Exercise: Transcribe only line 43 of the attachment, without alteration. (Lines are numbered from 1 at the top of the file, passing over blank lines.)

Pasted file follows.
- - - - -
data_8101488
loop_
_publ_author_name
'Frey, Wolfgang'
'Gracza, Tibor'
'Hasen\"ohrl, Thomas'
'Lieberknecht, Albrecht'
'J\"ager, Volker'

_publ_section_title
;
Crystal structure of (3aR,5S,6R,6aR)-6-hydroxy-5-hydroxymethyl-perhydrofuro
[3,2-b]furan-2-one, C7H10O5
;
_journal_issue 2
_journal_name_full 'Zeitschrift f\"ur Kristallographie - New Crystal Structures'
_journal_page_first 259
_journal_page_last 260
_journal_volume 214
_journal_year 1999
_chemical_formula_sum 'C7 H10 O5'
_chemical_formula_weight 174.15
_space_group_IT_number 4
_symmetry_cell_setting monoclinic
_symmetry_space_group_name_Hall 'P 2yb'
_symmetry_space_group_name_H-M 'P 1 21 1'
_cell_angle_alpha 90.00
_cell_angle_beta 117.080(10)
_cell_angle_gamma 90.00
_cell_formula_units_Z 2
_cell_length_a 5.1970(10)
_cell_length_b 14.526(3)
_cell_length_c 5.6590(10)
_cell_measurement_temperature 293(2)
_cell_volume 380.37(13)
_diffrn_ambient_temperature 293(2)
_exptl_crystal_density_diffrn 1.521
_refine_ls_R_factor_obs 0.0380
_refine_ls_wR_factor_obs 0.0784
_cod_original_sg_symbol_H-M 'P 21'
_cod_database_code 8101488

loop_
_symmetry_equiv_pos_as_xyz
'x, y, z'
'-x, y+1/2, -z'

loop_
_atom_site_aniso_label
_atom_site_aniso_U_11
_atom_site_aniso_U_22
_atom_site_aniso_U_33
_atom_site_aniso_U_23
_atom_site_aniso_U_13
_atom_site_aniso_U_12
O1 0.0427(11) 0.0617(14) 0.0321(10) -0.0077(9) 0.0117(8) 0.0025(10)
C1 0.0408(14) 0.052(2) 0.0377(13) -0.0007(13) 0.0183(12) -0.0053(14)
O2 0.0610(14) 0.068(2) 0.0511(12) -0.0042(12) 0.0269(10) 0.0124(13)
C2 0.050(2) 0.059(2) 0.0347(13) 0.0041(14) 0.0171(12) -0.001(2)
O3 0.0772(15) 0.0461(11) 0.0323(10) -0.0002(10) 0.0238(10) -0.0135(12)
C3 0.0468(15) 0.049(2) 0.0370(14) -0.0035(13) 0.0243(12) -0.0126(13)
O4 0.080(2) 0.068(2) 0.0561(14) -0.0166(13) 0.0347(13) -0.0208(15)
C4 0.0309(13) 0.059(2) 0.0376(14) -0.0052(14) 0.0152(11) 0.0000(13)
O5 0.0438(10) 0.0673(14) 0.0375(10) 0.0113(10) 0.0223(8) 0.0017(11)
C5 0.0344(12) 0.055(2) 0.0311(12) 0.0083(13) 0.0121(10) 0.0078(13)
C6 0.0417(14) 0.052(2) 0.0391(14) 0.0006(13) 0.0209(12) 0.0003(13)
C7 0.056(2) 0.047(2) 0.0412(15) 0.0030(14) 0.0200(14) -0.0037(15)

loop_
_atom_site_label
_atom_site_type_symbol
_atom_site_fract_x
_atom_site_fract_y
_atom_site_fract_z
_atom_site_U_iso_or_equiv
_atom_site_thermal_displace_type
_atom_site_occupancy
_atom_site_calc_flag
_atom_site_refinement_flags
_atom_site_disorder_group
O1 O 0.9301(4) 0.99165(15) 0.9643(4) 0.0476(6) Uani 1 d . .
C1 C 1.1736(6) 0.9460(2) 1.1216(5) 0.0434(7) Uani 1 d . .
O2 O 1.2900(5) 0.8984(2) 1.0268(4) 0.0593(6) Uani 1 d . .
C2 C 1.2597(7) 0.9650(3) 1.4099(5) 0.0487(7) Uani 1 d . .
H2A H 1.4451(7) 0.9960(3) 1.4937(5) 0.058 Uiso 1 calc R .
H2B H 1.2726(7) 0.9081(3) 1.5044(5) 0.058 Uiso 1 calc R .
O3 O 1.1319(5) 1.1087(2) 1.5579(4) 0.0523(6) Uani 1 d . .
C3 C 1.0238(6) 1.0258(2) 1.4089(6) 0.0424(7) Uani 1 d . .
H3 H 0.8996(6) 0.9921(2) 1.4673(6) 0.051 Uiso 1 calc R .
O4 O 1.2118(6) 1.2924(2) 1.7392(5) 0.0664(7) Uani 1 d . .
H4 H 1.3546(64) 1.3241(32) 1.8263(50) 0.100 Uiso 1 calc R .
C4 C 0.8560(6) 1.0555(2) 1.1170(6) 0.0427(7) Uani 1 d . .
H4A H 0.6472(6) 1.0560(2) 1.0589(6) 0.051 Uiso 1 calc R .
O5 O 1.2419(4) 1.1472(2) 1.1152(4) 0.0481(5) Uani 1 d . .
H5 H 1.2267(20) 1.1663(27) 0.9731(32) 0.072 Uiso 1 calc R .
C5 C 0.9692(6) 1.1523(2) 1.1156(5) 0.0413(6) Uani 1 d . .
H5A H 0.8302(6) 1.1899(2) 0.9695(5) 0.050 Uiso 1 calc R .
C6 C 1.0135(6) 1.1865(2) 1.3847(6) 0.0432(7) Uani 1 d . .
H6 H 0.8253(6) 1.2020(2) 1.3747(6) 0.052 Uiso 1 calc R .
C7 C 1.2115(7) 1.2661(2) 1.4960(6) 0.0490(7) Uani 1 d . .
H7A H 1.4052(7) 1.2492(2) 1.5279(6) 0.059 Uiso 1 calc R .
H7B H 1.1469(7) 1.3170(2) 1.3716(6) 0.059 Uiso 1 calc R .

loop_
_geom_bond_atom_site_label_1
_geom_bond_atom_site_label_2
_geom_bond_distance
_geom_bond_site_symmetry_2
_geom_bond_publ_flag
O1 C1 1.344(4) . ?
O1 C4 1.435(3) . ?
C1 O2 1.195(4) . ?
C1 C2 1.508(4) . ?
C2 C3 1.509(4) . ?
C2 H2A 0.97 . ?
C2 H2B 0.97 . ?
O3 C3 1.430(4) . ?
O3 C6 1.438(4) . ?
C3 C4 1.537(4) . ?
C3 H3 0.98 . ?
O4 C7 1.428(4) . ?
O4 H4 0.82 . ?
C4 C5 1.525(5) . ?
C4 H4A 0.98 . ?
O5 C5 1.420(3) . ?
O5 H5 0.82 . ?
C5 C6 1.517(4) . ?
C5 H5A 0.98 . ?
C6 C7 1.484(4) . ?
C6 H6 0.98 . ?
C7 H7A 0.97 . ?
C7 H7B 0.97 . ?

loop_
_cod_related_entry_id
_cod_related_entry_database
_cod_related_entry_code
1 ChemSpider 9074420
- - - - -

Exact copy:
'x, y, z'